Have you ever wondered how to achieve a better balance in your daily life? Whether you’re an aspiring athlete aiming for peak performance or someone seeking to navigate life’s challenges with grace, balance is the key to unlocking your full potential.
In this article, we’re going to explore five invaluable tips that can revolutionize your sense of stability. So, join us on this enlightening journey as we uncover the secrets to improving your balance and empowering your every move.
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As we break down balance a little bit further, we want to think about three essential aspects of balance. We have our visual system, vestibular system, and our somatosensory system.
All of these are essential in being able to train this as an integrated system to improve performance in life or in sport, or prevent falls and improve movement longevity.
Let’s talk about five ways that you can improve your balance.
Optimal stability requires us to feel safe within our nervous system. For instance, imagine standing on one leg and feeling shaky and unable to maintain that position. In such a case, your nervous system might not feel secure in that particular stance.
To create a safe environment, consider modifying the exercise by using a kickstand. This involves kicking the leg down at the back while primarily focusing on balancing on the front leg. By doing so, you’ll feel safe and optimize your stability and balance in that specific position.
It’s crucial to breathe diaphragmatically while maintaining a comfortable posture throughout the movement. If you feel unsafe, your ability to breathe diaphragmatically will be hindered due to a fight-or-flight response triggered by a survival mechanism.
The “short foot” exercise is more than just a foot exercise; it’s a foot-to-core sequencing exercise that enables us to connect our foot to our pelvis and the rest of our body in a highly integrated manner.
To perform the short foot exercise, start by rooting the tips of your toes into the ground. This action will gently lift the arch of your foot. Remember, the exercise extends beyond the foot itself; it’s about connecting the foot to the entire body.
Begin by taking a breath in, exhaling gently, and rooting the tips of your toes into the ground. This activates deep stabilization in the foot and activates the deep front fascial line. This fascial line connects the foot to the pelvic floor, diaphragm, and even extends up to the tongue and neck. The short foot exercise is one of the best ways to improve balance over time.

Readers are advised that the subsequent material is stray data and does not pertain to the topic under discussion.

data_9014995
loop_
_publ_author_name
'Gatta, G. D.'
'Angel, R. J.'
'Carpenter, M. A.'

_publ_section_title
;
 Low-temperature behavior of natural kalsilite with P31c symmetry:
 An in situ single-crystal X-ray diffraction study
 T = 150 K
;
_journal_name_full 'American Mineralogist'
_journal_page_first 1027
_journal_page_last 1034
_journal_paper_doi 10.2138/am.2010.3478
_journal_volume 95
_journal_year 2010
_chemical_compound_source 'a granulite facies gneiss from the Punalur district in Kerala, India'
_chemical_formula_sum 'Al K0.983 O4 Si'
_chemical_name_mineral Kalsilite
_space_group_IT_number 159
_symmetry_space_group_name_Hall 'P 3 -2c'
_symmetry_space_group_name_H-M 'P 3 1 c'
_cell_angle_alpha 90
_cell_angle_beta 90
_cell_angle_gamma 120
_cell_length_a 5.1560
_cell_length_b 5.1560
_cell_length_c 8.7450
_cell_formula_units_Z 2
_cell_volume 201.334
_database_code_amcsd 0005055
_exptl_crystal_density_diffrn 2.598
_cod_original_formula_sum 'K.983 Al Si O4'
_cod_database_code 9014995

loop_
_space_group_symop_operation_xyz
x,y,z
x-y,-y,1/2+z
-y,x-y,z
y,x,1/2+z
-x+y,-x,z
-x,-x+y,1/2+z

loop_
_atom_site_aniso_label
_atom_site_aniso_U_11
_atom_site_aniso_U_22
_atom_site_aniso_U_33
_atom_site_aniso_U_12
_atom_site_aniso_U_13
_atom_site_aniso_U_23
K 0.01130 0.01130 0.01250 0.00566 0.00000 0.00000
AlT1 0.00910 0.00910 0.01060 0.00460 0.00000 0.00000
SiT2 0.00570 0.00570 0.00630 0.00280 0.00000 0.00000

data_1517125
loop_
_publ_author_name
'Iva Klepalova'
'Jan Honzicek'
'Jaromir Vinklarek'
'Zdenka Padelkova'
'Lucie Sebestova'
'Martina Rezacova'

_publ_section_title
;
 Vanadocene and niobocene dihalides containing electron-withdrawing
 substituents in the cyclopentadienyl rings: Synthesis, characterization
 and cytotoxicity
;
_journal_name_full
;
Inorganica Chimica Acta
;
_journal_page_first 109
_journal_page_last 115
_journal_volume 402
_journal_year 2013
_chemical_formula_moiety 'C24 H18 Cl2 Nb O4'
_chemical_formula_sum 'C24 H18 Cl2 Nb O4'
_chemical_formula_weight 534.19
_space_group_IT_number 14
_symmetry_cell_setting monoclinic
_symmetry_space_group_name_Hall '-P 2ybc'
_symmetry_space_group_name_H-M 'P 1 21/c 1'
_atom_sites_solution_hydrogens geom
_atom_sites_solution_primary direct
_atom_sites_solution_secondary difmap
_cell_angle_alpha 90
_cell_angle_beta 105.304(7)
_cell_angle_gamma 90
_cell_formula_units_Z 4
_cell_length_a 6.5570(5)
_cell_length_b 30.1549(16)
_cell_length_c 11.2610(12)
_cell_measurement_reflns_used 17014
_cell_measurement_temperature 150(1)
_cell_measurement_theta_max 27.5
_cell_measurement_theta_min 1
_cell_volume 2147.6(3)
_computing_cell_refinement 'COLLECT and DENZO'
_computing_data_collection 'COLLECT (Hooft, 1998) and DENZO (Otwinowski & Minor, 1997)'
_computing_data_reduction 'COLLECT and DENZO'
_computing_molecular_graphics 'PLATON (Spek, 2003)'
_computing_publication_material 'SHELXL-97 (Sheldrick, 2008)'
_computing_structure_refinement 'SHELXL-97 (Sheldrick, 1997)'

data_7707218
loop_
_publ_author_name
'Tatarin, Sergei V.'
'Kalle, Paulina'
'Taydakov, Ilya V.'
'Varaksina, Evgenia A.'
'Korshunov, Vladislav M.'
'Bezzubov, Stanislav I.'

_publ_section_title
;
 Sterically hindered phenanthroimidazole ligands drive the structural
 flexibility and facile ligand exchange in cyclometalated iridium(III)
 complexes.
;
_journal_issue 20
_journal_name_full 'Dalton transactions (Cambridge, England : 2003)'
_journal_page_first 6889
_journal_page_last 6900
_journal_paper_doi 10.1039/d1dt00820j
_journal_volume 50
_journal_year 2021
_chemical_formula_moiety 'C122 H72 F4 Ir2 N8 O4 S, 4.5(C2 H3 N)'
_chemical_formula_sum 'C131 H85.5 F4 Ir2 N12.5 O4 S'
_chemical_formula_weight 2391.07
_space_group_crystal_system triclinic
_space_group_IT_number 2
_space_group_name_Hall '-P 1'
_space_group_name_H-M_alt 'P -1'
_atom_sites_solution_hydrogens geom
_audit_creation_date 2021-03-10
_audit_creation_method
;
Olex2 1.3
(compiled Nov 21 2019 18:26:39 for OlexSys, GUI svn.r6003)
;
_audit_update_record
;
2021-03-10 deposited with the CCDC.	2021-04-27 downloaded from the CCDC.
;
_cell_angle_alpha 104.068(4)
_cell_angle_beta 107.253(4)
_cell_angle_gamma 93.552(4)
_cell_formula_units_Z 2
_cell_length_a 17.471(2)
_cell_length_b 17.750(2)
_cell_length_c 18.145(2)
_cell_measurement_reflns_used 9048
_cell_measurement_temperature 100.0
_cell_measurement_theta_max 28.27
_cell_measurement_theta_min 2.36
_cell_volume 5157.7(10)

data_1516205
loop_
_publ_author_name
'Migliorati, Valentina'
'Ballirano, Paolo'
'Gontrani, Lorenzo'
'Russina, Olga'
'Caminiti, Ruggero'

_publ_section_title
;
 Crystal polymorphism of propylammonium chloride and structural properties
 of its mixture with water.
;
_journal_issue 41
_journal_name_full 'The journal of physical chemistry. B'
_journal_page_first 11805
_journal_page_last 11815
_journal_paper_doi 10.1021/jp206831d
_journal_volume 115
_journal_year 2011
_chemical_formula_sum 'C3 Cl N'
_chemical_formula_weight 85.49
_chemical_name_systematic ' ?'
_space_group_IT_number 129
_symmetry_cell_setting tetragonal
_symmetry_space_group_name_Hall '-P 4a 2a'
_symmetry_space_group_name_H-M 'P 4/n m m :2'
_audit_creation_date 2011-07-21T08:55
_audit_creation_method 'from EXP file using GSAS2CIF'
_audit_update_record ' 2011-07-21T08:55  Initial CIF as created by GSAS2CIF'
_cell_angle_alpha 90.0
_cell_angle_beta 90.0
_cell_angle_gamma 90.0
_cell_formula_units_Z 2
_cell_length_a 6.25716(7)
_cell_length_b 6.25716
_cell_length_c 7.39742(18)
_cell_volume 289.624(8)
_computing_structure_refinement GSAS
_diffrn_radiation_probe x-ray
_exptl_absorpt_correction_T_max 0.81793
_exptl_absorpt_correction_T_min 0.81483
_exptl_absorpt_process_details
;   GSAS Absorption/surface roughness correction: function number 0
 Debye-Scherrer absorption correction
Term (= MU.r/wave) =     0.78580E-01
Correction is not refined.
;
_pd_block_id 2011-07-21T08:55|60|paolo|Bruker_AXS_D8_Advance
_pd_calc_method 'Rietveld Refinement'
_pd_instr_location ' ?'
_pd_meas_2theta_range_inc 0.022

Start with basic progressions of the kickstand position, and as we’ll discuss later, gradually move into more dynamic positions involving lunging and other everyday movements.
For this purpose, you can incorporate tools such as a Naboso mat, a textured surface that stimulates specific mechanoreceptors in the bottom of your feet. Increasing sensory input from the environment enhances your movement quality, balance, and stability.
Additionally, consider holding a Naboso ball or sensory stick, another textured surface that can stack sensory information. Begin by standing on a Naboso mat or a textured surface or a wood floor, as it provides excellent balance training compared to a yoga mat or carpet, which decreases balance.
Optimal sensory integration is achieved on hard surfaces like wood or textured flooring. To further enhance integration, you can introduce visual cues by focusing on a specific object while standing on one leg on the sensory surface. You can even incorporate your hands to add an additional layer of sensory integration.
Remember, our human body relies on sensory information to move efficiently. Gradually adding these elements at a comfortable pace during your balance training can significantly improve your balance.
It’s essential to follow a progression plan that suits your current abilities. Training on a hard surface, preferably a sensory surface that provides additional information to your nervous system, is crucial. Avoid the common mistake of training on unstable surfaces where you don’t feel safe and rely more on your large nerves rather than the small ones that contribute to balance.
Also, focus on progressing from static positions to dynamic positions. Begin with slow movements before gradually increasing speed. By following the principles of progression and progressive overload, you can steadily advance your balance training. Start with the basics, creating a safe environment, and then progress to higher-level exercises.
We’ve already discussed the importance of the short foot exercise, suitable surfaces, and progressions in balance training. Now, let’s focus on integrated movement patterns.
The short foot exercise works on fascial tensioning throughout the body, emphasizing tension and elasticity, which are crucial in our movement patterns. When performing balance-challenging exercises such as reaching or changing positions, we promote fascial integration, maintain control, stay in a safe environment, and breathe diaphragmatically.
By combining all these steps, we can significantly enhance our balance. However, relying solely on unstable surfaces like Bosu balls or foam pads might not be the most efficient way to train.
Today, we have discussed some basic principles of balance. Please note that there are many other layers and exercises related to balance, but I wanted to provide you with a good understanding of how to gradually and safely improve your balance.
Remember that as we age, our feet require more stimulation to achieve the same response, and stimulating the skin on the bottom of our feet through barefoot training can positively impact balance.
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